‘Whispers Under Ground’ by Ben Aaronovitch

Audiobook Review

Finished on 1/11/2019



Genres: Fantasy, Urban Fantasy, Peter Grant, Police Procedural, Mystery

Similar books: Dresden Files, Iron Druid Chronicles

Previous books in the series reviewed: Midnight Riot, Moon over SoHo, Broken Homes

Highly Recommended Police Procedural Urban Fantasy

Spoiler-ific review

I am nearly caught up with the Peter Grant series. ‘Whispers Under Ground’ is the third book in the seven book series, and is a classic murder mystery. When the son of a US senator turns up eviscerated in a London Tube Station, Peter Grant and the Folly is called in to investigate. The story which unfolds involves FBI agents, an underground dwarf colony, goblins, river goddess raves and sculpture.

Plot: This was a tried-and-true police procedural, my favorite variety of Urban Fantasy. Peter and Leslie team up with the Murder Squad of the London Met to puzzle out a whodunit of magical proportions. This story expands the scope of the setting a significant amount, revealing the ‘demi-monde’ of London, aka the secret society of faeries which exists just beneath the surface of human society. I’m leaving the plot section a bit light because this is a mystery story, and revealing much will impinge upon the twists and turns.

Characters: The team of the Folly, including Peter, Leslie and Nightingale in this outing, make return performances- and are joined by the FBI agent Reynolds and the magic-sensitive pre-teen Abigale in their adventures through the London tube and sewers. I liked the new characters, but I felt that the returning characters didn’t get much new character development.

One thing I am liking about this series is the fact that Peter isn’t suddenly an amazing wizard after just one year of training. He’s a slightly shabby apprentice wizard who knows three and a half spells, who really wants to spend his time being a copper but he’s forced to learn wizarding from a demanding master in between all the exciting murder mysteries.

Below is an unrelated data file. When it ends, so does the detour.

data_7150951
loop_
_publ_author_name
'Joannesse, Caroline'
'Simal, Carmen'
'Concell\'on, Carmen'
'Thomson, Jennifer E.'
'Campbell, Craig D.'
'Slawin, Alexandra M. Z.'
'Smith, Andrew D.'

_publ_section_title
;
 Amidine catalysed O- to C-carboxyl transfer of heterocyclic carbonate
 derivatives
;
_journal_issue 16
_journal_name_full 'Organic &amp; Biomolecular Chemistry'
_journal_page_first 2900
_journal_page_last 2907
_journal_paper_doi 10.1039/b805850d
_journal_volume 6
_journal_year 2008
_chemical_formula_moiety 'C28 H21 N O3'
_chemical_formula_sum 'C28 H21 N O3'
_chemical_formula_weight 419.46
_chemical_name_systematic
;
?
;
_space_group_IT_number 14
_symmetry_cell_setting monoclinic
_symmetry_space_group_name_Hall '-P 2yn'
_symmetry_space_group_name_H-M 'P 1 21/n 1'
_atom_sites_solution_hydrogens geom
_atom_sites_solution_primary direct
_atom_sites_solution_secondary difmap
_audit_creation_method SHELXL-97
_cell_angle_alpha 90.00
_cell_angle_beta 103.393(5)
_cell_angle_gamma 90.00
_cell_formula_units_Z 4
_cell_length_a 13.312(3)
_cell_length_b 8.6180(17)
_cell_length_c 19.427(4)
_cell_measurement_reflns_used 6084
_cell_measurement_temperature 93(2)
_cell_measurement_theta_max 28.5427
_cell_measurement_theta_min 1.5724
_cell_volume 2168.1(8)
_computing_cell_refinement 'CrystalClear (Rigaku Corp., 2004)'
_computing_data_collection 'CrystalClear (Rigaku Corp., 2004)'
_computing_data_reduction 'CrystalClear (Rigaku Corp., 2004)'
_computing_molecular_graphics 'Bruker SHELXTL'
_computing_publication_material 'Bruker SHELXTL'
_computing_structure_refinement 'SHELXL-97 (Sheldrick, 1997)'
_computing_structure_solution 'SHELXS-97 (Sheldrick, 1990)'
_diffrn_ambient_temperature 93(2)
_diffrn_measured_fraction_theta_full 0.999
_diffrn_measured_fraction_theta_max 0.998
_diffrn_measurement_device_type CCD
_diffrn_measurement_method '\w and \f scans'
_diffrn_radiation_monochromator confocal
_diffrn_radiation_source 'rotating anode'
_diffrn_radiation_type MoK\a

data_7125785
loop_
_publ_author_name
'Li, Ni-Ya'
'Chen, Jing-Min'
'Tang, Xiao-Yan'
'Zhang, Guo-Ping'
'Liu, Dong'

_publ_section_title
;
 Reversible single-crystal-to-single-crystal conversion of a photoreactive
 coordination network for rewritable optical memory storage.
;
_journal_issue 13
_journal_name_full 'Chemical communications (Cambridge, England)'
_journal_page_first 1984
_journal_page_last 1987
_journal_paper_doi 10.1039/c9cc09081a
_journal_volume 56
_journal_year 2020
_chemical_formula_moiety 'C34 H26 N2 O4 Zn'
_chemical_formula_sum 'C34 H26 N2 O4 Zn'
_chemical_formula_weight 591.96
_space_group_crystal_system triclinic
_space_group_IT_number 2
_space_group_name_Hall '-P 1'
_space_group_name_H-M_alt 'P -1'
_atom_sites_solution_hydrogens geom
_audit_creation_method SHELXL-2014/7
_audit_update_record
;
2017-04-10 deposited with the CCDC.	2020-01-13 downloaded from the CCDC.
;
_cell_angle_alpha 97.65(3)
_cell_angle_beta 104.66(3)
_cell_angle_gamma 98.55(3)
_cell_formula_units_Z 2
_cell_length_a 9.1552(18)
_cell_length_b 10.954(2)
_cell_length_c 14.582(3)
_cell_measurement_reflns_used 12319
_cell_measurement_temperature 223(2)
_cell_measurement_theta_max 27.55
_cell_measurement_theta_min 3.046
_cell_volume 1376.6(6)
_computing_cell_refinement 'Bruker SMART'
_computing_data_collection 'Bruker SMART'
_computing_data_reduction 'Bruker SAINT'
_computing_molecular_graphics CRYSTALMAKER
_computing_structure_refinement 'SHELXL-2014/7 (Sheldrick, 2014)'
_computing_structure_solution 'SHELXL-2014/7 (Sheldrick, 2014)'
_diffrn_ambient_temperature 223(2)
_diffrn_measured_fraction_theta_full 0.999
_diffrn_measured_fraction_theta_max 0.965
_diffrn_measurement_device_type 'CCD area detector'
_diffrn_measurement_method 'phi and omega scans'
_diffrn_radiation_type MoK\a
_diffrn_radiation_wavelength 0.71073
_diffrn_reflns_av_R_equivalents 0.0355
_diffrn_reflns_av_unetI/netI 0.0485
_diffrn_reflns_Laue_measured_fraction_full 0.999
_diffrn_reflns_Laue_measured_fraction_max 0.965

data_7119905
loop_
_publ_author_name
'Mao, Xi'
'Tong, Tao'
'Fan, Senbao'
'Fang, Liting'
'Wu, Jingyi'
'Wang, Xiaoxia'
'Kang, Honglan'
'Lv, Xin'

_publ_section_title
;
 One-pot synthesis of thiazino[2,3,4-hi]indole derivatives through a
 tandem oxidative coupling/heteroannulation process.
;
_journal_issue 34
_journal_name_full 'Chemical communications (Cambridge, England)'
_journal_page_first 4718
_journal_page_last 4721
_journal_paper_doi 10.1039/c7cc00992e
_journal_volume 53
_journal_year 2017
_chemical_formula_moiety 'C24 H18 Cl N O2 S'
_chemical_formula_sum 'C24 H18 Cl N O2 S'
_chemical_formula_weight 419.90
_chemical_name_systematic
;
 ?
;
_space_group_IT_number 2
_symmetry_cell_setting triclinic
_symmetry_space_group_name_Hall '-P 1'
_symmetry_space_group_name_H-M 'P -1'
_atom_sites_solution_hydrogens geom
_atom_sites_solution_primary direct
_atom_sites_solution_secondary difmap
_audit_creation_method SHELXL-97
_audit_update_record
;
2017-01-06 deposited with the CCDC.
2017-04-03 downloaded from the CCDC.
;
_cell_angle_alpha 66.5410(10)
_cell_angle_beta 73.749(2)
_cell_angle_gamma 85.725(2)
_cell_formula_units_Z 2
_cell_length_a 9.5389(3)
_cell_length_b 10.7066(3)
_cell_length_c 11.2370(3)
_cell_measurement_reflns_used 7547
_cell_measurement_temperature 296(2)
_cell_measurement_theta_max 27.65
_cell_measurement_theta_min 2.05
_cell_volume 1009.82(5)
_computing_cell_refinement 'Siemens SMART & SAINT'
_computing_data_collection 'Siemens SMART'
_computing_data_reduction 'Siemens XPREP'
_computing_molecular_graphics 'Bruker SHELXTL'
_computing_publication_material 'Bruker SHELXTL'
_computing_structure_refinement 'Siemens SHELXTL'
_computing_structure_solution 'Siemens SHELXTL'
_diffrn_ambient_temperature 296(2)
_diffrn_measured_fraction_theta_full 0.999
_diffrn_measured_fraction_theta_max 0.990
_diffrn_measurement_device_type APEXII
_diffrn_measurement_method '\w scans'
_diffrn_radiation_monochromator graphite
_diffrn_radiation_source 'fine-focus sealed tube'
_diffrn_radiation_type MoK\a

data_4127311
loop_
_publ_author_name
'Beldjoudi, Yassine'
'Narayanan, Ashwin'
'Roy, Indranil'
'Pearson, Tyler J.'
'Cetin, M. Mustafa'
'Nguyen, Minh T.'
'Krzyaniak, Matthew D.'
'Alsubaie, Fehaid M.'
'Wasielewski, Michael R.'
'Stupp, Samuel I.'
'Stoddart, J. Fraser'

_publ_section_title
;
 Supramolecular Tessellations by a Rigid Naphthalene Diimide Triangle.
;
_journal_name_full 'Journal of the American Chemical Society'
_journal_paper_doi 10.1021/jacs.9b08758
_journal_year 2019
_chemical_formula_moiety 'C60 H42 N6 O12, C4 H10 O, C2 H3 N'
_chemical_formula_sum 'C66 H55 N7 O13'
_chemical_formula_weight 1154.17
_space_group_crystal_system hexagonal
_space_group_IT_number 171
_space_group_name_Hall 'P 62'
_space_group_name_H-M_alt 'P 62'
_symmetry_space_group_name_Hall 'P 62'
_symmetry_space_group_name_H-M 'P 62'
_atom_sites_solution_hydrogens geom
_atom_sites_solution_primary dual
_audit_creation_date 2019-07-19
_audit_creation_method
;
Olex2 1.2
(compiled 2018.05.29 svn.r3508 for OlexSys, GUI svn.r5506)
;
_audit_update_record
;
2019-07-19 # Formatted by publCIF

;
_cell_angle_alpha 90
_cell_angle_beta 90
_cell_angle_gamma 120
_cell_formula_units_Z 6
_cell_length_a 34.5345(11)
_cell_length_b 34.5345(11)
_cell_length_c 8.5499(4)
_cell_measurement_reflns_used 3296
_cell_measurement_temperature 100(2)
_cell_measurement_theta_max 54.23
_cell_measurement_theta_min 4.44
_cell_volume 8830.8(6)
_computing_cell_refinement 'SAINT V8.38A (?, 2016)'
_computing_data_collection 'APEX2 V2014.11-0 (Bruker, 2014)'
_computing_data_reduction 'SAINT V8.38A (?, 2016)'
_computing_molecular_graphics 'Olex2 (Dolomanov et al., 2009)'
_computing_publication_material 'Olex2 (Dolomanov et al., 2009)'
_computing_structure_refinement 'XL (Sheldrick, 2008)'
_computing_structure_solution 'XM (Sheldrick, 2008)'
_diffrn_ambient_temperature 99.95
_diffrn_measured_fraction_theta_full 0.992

Pacing: Solid, but not excellent. It’s never  too fast or too slow, but that’s not the same as good pacing. The author never has slower, character-focused moments.  It has fun, thriller-lite plotting, where the pace of the plot moves along at a steady clip but is tempered in speed by the character’s needs to be police and do the basics of police footwork (file paperwork, make arrests, report to officers, take calls, etc.). I liked this pacing style, but it could have been better.

Constructive criticism:

In retrospect of reading the series I’m beginning to think character development is this series’ weak point. All the characters are fun and deep, but they never change. Peter entered as a fun guy to be around, and is still a fun guy to be around. Nightingale is still an old-fashioned high class gentleman copper. Only Leslie has changed… but that’s spoilers for a future book.

This makes this novel similar to old school serial novels like Sherlock Holmes or Nero Wolfe, where Wolfe and Holmes stay the same throughout the entire series. When compared to something like the Dresden Files, where Harry Dresden does change, and in significant ways from book to book, this makes this lack of change seem weird.

Net total, fun book. Here’s my ranking for the series so far:

  1. Foxglove Summer
  2. Moon over Soho
  3. Whispers Under Ground
  4. The Hanging Tree
  5. Midnight Riot/Rivers of London
  6. Broken Homes


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